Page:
Fatal legacy of harsh measures designed to crush Saddam

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The Independent Online

When the UN imposed economic sanctions on Iraq after its invasion of Kuwait in 1990, the purpose was clear: to create the necessary leverage to force Saddam Hussein to disarm.

But the policy failed, bringing with it severe civilian collateral damage, a side-effect commonly associated with war.

With yesterday's vote in New York, the sanctions are finally being lifted. Defenders of the sanctions argued that the primary responsibility for the economic ruin in Iraq was mostly Saddam's fault.

However, the impact of sanctions was devastating. The most often cited indictment of the embargo has been the ravaging of Iraq's healthcare system and the surge in the country's child mortality rate. According to UN and other sources, between 500,000 to 1 million children have died in Iraq since 1991. The death rate of children under 5 is reported as 2.5 times greater than in 1990.

This week, the World Health Organisation said it would cost up to $180m (£110m) to rebuild the country's health services, noting that only 20 per cent of its medical system was functioning.

Beyond health, Iraqis have gone without all but the most basic products for the 12 years that the sanctions were in place.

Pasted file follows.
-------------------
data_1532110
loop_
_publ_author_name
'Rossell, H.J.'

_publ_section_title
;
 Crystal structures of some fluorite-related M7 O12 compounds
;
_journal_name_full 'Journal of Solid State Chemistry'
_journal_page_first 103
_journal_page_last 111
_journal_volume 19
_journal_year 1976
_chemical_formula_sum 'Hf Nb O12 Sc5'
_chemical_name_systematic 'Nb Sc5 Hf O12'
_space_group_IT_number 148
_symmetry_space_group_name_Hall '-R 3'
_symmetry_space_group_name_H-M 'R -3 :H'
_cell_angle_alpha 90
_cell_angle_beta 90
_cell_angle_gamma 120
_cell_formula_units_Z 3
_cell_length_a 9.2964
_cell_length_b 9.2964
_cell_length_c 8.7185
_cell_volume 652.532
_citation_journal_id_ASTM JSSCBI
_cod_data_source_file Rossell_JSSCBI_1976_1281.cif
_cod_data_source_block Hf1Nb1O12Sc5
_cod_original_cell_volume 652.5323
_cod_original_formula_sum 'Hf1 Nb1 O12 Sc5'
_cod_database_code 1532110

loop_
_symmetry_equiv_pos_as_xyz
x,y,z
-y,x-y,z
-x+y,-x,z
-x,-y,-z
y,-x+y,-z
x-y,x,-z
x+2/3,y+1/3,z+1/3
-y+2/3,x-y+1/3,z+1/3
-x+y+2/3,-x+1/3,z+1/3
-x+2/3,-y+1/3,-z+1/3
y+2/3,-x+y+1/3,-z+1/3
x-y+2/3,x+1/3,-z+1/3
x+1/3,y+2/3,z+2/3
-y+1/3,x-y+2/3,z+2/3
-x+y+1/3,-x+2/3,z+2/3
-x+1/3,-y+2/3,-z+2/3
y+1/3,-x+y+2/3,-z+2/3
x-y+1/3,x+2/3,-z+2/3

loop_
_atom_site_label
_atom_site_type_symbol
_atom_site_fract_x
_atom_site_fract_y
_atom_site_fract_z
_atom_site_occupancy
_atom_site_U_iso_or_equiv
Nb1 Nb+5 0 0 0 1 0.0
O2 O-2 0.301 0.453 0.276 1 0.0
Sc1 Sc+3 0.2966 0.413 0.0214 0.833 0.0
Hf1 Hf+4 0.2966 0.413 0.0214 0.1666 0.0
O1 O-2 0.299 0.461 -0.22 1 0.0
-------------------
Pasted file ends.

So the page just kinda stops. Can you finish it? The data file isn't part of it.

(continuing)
William Nordhaus, an economist at Yale University, wrote in a recent study that Iraq under Saddam "has experienced one of the most catastrophic economic declines in modern history", with living standards falling by 90 per cent in 23 years. Yet Saddam and his supporters, the target of the sanctions, escaped hardship by exploiting smuggling networks and leaks in the sanctions system.

In 1997, America agreed to launch the oil-for-food programme, which allowed Iraq to resume some oil exports. The revenue, controlled by the UN, was used to buy basic products such as food to combat the growing humanitarian crisis. A year ago, an attempt was made to establish a "smart sanctions" system, with the UN producing a list of goods that Iraq was theoretically free to import. But it was an arrangement hampered by bureaucracy, and the US frequently blocked contracts that it considered inappropriate.

Joy Gordon, a professor at Fairfield University, Connecticut, said: "The US has shown a terrible disregard for Iraq's humanitarian situation over the last decade, as we have seen the US veto essential goods ranging from child vaccines to water purification equipment."

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